Stanly health dept. delays vaccinations due to shortage

An increasing number of COVID-19 vaccination sites around the U.S. are canceling appointments because of vaccine shortages in a rollout so rife with confusion and unexplained bottlenecks. (AP Photo/Mary Altaffer, File)

ALBEMARLE — Stanly County’s COVID-19 vaccine rollout is being hampered by three interrelated issues — overwhelming demand by residents, a lack of personnel to answer the phones and a shortage of vaccine provided by the state — leading the county’s health department to delay already scheduled appointments and to put a hold on new ones. 

On Jan. 25, the Stanly County Health Department released a statement saying they are “experiencing a shortage of COVID-19 vaccine,” and they will be moving appointments that were scheduled for Jan. 27, 28 and 29 to exactly one week later.  

“If you currently have a COVID-19 vaccination appointment on those days,” the statement said, “it is now scheduled to be on the same day and time of the following week.  

The county was vaccinating around 225 people per day and trying to work up to 300. But with the delays from the state, Stanly may not get the 1,000 to 1,300 vaccines per week they have been used to. The county’s health director, David Jenkins, told the Stanly County Board of Commissioners, at their Jan. 19 meeting, “it’s a little hazy” what will be provided by the state in the coming weeks. He said North Carolina was only going to receive 120,000 total doses per week, so many of the state’s other 99 counties with much larger populations may get priority. 

But the issues are not just on the supply side; thousands of calls per week are pouring into the usually quiet health department office run by Jenkins. To address this high demand, Jenkins told the commissioners his office is moving from two dedicated lines to as many as 12. 

“We opened it up to four [lines] today. And we have two additional phones that are in place, so that gives us the capability to have six phones working simultaneously.”  

Jenkins also said they are purchasing six mobile phones through Verizon to further assist with call volume.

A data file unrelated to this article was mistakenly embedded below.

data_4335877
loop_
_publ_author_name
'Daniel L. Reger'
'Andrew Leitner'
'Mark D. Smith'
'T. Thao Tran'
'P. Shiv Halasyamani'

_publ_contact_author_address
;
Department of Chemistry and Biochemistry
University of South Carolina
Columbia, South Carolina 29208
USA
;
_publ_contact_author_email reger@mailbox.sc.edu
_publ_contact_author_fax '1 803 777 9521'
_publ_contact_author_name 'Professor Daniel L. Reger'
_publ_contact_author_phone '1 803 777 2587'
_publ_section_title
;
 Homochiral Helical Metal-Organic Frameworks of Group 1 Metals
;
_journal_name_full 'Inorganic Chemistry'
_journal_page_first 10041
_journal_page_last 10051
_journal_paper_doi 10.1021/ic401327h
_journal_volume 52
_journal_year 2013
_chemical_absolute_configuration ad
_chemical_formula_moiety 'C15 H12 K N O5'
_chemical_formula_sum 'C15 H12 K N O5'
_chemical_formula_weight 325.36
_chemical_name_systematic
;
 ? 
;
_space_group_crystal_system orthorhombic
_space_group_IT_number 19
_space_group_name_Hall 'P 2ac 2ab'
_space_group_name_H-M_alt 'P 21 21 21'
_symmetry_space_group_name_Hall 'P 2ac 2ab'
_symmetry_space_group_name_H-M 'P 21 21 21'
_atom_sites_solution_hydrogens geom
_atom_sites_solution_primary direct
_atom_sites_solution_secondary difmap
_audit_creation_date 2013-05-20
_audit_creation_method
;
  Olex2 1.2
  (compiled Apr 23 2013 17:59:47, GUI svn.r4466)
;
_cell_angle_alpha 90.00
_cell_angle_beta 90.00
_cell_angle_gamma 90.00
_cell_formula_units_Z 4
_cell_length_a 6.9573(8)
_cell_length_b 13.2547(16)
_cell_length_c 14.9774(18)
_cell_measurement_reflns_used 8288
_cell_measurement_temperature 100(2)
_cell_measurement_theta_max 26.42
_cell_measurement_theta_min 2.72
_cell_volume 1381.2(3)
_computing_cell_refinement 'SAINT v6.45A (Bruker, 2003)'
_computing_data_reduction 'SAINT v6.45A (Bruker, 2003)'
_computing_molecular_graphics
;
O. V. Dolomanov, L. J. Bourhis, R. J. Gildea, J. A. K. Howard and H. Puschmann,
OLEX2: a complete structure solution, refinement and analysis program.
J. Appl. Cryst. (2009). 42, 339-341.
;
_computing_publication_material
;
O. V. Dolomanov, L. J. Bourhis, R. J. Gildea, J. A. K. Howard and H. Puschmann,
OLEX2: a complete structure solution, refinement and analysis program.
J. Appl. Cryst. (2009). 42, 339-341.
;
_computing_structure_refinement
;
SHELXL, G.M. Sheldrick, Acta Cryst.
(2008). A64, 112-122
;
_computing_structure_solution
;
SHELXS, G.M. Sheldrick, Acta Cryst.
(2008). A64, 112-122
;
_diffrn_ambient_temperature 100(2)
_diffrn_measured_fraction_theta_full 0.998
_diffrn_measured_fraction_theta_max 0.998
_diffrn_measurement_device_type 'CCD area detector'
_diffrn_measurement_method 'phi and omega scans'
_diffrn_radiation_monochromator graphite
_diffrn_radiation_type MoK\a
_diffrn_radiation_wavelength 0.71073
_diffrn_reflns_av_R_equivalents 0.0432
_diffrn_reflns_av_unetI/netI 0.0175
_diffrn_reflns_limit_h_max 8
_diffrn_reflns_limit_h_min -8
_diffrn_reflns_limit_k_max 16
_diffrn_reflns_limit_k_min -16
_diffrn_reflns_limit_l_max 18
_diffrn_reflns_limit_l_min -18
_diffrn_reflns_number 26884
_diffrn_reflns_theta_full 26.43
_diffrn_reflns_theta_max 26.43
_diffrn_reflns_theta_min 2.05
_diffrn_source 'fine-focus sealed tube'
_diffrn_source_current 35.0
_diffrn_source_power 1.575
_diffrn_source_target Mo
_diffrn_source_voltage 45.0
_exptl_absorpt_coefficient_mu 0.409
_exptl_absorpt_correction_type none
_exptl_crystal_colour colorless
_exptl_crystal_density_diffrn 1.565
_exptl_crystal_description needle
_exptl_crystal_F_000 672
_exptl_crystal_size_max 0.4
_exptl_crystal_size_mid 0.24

“So that would give us a total capability of 12,” he said. Now, whether we’ll be able to get 12 warm bodies to assist with answering that, that’s something we’re working on. But that should certainly cut down on the wait times and allow us to schedule out well in advance, several months in advance as this vaccine becomes available.” 

The lines, he said, also allow for callers to be queued up and kept on hold until a live person can answer to get them on the schedule.  

“With the vaccination process, we are focusing on our 65-and-older populations, and based on our latest demographics I have, it’s about 11,000 to 12,000 people,” Jenkins said. 

Regarding staff resources, a major challenge has been finding people who can not only answer the phone, but who are tech savvy enough to then fill the information into data software. County Manager Andy Lucas said they are trying to find people from other areas of county government to plug into these positions. 

Lucas thanked Stanly Community College, saying it is sending volunteers to help with the calls. But while this was helping, he said volunteers can only typically give an hour or two at a time, and they really need to hire full-time workers who are there eight hours a day.  

“I don’t know how many phone calls we answered today, but on Friday, we answered 625 calls with three people,” Lucas said. “The call volume is immense. So when people say, ‘I can’t get through,’ well, we have 11,000 people trying to make a phone call to get a vaccine.” 

To add to the workload, after each vaccine is given, the data has to be added into a federal “Central Vaccine Management System,” so those managing the national rollout will know how much each state needs and states will know how much each county needs. 

Lucas said some counties have given out thousands of doses but did not enter them into the CVMS, so they won’t be getting the resupply they expected.  

“We don’t have vaccine just rolling up to the back of the building. It’s very coordinated — from the federal to the state all the way to the county level,” Lucas said. “I think it’s important for citizens to understand some of this; our folks are working extremely hard to try to make it better and to try to get these shots into arms as quickly as possible.” 

As of Jan. 25, the county reported 99 new cases, 24 hospitalizations and 109 total deaths due to COVID-19 to date. 

The Stanly County COVID-19 vaccine hotline number is 980-323-0205, but due to the shortages, the health department has put a hold on new appointments until further notice.